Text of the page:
River Kent

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The River Kent in Kendal

The River Kent is a short river in Westmorland. The river rises amongst the fells hills surrounding Kentmere, and flows for around 20 miles into the north of Morecambe Bay. The upper reaches of the river are within the Lake District National Park.

The river gives its name to the town of Kendal ("Kent-dale").

The estuary of the Kent broadens to soe two miles and the channel of the river continues for several miles through the sands of Morecambe Bay before being lost in the Irish Sea, revealed at low tide. Until the Rev Whitaker named Morecambe Bay in the eighteenth century, much of it was known as Kent Sands.

The river passes through Kentmere, Staveley, Burneside, Kendal and Sedgwick. Near Sedgwick, the river passes through a rock gorge which produces a number of low waterfalls. This section is popular with kayakers as it offers high quality whitewater for several days after rain.

The village of Arnside lies alongside the Kent estuary.

On high spring tides, a tidal bore known as the Arnside Bore forms in the estuary opposite Arnside. The wave is often about 2 feet high.


The rivers Mint, Sprint and River Gowan join the Kent to the north of Kendal, with the river also joined by the River Gilpin and River Winster as it nears its estuary.

Lingmell Gill (into Kentmere Reservoir)[1]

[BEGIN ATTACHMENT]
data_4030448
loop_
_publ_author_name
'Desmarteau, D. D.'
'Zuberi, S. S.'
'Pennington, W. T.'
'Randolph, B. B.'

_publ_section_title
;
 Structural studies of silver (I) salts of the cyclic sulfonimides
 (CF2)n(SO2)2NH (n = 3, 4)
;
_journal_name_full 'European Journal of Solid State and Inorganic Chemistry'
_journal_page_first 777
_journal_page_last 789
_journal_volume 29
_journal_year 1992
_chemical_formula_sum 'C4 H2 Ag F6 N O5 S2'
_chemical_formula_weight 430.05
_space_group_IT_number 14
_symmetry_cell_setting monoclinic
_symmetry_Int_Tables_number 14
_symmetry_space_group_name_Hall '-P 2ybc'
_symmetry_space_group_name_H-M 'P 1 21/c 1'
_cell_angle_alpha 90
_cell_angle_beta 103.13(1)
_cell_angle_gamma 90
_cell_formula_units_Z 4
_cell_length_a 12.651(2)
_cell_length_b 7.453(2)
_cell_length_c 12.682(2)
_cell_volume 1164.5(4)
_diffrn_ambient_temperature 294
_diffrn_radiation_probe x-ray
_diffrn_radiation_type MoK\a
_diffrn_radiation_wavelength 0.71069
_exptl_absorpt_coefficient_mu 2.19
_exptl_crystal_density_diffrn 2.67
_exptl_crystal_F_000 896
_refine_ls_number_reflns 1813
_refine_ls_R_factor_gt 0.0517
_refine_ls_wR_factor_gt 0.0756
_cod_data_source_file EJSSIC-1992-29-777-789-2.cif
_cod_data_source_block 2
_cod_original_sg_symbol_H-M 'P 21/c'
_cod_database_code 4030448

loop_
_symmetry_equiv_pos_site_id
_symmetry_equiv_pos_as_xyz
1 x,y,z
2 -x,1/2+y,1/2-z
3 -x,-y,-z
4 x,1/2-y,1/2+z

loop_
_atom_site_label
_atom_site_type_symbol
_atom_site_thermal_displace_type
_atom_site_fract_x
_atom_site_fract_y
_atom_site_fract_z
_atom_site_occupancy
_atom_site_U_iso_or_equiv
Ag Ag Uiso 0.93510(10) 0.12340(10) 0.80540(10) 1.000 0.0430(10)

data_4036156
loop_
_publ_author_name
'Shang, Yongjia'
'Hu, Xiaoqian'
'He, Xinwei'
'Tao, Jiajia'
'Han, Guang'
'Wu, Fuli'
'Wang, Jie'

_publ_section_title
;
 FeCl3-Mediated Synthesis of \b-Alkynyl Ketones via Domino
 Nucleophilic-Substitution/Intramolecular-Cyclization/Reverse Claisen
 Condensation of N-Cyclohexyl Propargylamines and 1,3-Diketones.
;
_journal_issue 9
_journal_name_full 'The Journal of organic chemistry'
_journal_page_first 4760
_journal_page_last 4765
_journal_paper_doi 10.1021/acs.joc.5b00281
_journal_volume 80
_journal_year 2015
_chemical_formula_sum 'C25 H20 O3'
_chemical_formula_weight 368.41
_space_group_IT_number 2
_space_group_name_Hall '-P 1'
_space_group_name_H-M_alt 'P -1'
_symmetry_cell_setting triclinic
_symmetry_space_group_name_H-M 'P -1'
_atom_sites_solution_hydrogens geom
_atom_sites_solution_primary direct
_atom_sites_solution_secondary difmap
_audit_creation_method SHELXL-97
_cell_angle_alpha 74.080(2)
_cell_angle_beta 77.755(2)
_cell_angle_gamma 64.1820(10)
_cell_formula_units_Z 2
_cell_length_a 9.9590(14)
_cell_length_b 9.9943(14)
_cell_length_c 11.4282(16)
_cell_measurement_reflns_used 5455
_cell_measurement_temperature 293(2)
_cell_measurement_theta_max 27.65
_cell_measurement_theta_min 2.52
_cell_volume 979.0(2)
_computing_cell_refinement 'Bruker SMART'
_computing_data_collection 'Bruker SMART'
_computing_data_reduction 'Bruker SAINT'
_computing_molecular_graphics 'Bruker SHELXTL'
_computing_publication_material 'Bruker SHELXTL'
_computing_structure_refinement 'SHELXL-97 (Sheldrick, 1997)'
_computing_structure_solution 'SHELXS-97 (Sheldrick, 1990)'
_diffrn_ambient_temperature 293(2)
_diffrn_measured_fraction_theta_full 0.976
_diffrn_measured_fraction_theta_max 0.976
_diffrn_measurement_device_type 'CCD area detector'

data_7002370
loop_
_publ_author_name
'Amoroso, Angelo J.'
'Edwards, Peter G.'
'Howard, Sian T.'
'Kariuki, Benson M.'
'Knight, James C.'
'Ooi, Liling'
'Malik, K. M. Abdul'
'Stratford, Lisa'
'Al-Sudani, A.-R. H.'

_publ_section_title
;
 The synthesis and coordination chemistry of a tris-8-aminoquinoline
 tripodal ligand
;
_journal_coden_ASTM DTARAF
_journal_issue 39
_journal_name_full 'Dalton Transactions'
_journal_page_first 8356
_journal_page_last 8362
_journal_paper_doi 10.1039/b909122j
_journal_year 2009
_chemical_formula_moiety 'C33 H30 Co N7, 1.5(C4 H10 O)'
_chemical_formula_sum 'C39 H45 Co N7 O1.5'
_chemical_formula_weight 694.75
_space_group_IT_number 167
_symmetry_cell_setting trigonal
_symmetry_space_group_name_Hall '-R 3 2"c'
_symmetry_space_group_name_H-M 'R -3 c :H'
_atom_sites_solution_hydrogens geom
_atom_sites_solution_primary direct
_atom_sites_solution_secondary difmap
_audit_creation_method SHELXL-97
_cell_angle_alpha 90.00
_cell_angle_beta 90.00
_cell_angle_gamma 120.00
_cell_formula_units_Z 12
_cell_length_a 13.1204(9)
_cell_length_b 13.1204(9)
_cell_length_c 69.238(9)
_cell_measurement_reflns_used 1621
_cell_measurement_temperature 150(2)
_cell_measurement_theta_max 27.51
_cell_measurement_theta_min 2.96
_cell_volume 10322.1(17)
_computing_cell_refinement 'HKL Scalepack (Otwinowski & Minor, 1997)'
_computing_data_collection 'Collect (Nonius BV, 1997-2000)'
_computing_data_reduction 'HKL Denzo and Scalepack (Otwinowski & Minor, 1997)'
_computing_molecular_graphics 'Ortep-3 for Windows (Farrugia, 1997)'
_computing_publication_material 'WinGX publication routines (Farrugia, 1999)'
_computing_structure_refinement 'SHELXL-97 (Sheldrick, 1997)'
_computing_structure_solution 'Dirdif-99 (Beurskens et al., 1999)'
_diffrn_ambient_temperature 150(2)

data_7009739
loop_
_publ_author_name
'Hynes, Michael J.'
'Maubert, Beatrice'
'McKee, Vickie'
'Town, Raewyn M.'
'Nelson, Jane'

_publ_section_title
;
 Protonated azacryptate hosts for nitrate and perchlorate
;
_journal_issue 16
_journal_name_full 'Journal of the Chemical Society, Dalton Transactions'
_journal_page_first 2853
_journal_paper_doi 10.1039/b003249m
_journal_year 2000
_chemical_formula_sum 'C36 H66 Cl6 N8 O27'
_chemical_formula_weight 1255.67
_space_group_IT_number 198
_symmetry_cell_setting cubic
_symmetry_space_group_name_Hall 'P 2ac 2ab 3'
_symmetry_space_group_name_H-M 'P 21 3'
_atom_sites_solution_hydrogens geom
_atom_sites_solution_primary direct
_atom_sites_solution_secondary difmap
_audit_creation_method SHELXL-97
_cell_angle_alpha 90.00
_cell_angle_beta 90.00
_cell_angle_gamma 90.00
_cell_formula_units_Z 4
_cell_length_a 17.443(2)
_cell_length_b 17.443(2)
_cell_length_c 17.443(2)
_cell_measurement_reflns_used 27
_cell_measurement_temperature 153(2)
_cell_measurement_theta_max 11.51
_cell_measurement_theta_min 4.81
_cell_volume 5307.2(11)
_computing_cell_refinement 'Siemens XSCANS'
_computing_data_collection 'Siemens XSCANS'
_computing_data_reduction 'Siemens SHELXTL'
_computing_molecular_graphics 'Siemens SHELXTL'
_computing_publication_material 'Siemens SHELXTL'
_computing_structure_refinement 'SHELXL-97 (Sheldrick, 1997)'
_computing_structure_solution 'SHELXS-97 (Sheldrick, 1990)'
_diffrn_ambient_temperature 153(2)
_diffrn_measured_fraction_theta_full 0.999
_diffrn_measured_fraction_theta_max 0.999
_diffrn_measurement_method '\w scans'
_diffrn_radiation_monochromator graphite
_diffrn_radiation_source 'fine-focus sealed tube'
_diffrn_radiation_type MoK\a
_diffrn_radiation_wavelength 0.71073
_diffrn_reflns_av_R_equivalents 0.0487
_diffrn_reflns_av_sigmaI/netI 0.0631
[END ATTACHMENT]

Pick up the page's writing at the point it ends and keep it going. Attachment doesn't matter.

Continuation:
• Skeel Gill and Bryant's Gill
  • Ullstone Gill
  • Nunnery Beck
  • Kill Gill
  • Hall Gill
  • Park Beck
  • Hall Beck
  • River Gowan
  • River Sprint
  • River Mint
  • River Gilpin
  • River Bela
  • River Winster


Near the source of the river is Kentmere Reservoir, which was constructed in the mid-19th century to control the flow of the river for the benefit of water mills. The river was used to power numerous mills in the past,[1] including two at Staveley, Kentmere water mill, and also the James Cropper paper factory at Burneside. One of the weirs at Staveley produces electricity for Staveley Mill Yard by a micro hydro scheme. In 2010 planning permission was granted for a hydro-electric scheme at Kentmere.[2]


The river is a designated Special Area of Conservation, primarily as an important habitat for the endangered White-clawed Crayfish (Austropotamobius pallipes).[3]

Fish species include salmon and trout. In the twentieth century fish ladders were constructed alongside the dams of mill-ponds to allow migratory fish to swim up to Kentmere.

Arnside, on the Kent estuary

Outside links

  1. 1.0 1.1 "River Kent Info". http://www.knowledge.me.uk/areas/lakes/river_kent.html. Retrieved 22 April 2011. 
  2. Allan Tunningley, "Power to the people", Westmorland Gazette, 22 July 2010
  3. River Kent: site details, Joint Nature Conservation Committee